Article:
The monkey has a thing about jackets or sweaters. He is fine wearing a jacket for school. Not for home.
We give in for something just because we don’t think it is worth the fight. If he wants to go on a drive, he will grab a blanket, wrap it around, and run towards the car.
But the backyard is a rough one. When it is really cold, and he wants to go outside on his swing, we have to stand firm. He wants to be in a light t-short, no shoes, and sometimes shorts. He doesn’t want to wear a jacket or sweater. And that ensues a struggle.
I tell my husband that there are things that I know are not worth the fight and we give in. But pneumonia is not one of them. Because of his history with NICU when he was younger, these things worry me a lot.
A few weeks ago, my husband had left for a grocery run. My daughter had just gotten back from class. The monkey ran outside and got on his swing. I told him he could be out here if he wore his jacket. He didn’t want to wear it. He cried and cried. He was holding on to the swing. I kept telling him over and over: Kiddo, you have to wear a jacket. It is just way too cold. He finally ran inside.
He went to get his jacket. As I am buttoning it, I remind him: You cannot take it off. If you take it off, you have to come back inside. He runs outside, takes off his jacket, throws it, and runs towards the swing. After much back and forth, and with my daughter’s help, he came inside.
But he was crying and crying. He kept getting his jacket and throwing it. Then he’d wear it again only to take it off and throw it. Then he ran towards my daughter and tried to kick her. I finally told him he was not allowed to do this. I told him: Sweetie I know you are mad but you are not allowed to hurt me.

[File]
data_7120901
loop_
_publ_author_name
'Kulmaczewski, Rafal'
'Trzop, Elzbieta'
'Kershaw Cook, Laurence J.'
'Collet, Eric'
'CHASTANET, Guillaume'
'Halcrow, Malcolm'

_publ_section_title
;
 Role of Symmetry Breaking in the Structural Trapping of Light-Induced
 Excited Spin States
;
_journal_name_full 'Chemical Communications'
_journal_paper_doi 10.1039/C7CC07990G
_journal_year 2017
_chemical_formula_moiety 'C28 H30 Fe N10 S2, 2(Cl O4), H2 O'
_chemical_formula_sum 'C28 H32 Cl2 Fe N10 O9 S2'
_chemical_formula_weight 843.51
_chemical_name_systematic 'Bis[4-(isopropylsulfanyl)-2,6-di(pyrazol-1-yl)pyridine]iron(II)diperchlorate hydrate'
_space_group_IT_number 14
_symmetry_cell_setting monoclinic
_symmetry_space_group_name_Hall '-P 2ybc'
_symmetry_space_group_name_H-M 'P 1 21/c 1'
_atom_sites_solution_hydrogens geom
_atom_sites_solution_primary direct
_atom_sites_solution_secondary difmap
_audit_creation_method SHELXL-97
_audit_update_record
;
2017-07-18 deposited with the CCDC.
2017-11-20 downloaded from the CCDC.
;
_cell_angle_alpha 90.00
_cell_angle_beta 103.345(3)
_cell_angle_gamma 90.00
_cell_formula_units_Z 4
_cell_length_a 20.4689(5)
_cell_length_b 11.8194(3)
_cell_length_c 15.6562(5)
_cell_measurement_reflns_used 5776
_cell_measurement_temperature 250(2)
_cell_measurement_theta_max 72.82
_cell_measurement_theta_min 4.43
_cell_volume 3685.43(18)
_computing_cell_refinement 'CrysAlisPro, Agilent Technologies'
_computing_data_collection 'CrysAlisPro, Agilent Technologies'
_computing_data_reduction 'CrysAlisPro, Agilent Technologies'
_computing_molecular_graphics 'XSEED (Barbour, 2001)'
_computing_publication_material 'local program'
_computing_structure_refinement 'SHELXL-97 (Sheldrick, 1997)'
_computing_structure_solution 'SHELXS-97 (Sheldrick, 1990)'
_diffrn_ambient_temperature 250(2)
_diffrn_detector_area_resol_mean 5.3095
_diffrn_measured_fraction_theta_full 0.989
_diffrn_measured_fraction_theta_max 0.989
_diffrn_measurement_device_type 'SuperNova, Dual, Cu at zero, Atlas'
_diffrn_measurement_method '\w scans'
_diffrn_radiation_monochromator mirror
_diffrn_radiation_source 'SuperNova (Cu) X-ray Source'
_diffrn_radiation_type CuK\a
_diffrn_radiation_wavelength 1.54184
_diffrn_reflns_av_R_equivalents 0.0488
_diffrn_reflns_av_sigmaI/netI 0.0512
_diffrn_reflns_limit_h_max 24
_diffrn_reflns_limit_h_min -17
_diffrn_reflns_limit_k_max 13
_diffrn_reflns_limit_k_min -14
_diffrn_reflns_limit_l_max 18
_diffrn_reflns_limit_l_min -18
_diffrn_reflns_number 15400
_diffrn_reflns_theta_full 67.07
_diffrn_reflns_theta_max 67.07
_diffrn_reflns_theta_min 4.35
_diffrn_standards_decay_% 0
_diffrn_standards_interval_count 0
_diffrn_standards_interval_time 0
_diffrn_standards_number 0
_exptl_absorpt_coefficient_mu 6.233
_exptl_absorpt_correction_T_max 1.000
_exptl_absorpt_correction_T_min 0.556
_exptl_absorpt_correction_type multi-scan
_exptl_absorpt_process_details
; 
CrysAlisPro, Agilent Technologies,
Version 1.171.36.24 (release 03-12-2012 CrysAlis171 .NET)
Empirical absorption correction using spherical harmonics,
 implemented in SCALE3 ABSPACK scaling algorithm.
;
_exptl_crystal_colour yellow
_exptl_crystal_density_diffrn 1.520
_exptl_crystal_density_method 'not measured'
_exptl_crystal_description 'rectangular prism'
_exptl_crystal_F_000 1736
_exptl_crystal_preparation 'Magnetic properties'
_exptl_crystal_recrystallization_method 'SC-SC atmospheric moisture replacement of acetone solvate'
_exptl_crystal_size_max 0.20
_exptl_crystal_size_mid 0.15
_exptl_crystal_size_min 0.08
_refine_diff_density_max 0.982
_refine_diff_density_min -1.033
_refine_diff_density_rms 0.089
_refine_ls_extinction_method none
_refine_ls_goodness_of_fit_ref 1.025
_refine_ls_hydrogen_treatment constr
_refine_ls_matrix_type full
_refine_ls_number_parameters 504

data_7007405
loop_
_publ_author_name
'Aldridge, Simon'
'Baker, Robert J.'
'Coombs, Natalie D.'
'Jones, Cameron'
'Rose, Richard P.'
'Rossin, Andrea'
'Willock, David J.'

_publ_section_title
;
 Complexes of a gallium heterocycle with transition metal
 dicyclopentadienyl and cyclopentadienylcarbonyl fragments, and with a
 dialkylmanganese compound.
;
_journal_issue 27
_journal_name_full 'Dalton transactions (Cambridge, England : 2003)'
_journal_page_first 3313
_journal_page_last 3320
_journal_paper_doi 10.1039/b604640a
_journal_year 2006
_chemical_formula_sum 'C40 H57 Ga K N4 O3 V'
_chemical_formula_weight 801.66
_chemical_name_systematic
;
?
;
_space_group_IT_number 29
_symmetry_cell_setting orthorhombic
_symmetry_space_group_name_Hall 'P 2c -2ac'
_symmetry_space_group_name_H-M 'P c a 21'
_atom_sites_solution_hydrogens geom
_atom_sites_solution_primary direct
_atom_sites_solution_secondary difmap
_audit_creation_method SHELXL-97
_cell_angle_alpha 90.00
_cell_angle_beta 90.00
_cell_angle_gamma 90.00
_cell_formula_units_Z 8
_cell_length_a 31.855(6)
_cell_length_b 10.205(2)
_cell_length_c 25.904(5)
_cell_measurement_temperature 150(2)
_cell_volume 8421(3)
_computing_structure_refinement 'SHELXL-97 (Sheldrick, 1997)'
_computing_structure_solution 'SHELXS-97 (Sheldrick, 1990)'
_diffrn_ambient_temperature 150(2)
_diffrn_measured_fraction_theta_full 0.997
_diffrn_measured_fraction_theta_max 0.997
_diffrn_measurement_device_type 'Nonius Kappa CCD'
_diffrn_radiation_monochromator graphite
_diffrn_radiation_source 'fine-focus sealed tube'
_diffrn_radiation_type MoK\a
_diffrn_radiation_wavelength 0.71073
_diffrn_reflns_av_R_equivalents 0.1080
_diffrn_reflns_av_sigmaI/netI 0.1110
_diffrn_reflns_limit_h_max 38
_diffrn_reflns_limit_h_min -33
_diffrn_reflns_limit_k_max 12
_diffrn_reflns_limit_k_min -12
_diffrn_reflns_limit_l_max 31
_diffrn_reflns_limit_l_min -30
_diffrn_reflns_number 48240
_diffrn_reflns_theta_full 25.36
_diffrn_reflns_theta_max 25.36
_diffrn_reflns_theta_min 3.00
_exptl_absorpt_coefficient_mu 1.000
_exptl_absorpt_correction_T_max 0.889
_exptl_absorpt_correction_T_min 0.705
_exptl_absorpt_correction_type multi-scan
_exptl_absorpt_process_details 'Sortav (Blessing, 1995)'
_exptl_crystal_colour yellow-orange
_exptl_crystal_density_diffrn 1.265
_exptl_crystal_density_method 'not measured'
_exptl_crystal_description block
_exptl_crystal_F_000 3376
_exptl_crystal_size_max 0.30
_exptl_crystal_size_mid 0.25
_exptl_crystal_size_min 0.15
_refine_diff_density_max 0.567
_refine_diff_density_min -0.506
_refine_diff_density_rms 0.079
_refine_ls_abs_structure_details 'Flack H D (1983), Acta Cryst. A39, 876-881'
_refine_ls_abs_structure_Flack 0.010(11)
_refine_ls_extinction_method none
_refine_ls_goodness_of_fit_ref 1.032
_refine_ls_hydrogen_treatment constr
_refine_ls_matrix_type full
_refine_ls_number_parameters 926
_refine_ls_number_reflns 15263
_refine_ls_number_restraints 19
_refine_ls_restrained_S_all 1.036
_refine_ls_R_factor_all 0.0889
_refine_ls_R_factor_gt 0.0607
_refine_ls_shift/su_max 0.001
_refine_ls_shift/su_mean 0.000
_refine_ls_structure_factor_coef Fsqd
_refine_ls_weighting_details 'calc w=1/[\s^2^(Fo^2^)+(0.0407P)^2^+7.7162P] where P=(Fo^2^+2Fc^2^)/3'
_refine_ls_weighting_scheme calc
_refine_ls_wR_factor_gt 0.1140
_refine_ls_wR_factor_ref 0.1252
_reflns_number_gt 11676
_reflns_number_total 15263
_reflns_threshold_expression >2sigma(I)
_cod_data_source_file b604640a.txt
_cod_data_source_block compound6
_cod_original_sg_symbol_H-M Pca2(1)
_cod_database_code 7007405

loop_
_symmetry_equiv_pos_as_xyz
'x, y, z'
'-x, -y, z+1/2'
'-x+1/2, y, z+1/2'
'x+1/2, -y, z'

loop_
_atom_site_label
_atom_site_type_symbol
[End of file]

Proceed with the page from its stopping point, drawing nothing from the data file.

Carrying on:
But then, we had to restraint him. My daughter and I had to hold him down because he was furious. He went to that state where we can reason with him because his anger was too much. After a while, my husband came home. And there’s something about the low voice of his that makes my son snap out of his trance and stop wanting to hurt us.
Eventually he went upstairs. And with my husband’s help, he was able to calm down.
After a bit, I went upstairs to his room. He was staring outside his window. I asked him if he could sit down on his bed. We needed to talk. He came over and sat on the bed. As if on cue, my daughter walked in and sat next to him too. I told him that it hurts us when he acts like this. He would look elsewhere, and I would tell him he needs to look at my eyes. I told him it hurts us when he does this. And he needs to try to do better. My daughter talked to him too. Told him that she loved him, but we are all looking out for his best interest. And that he needs to understand that when we ask for something, is because we care for him. He was quiet, and calm. He kept looking at us and was so quiet and patient. After a while, he asked his sister for forgiveness and then he asked me.
Then my daughter brought a book. We read it together.
We don’t have many of these special moments, where we are able to recoup and reflect.
It was a bit hard that day. But I am grateful for such a beautiful ending. These are the stories that make my heart happy.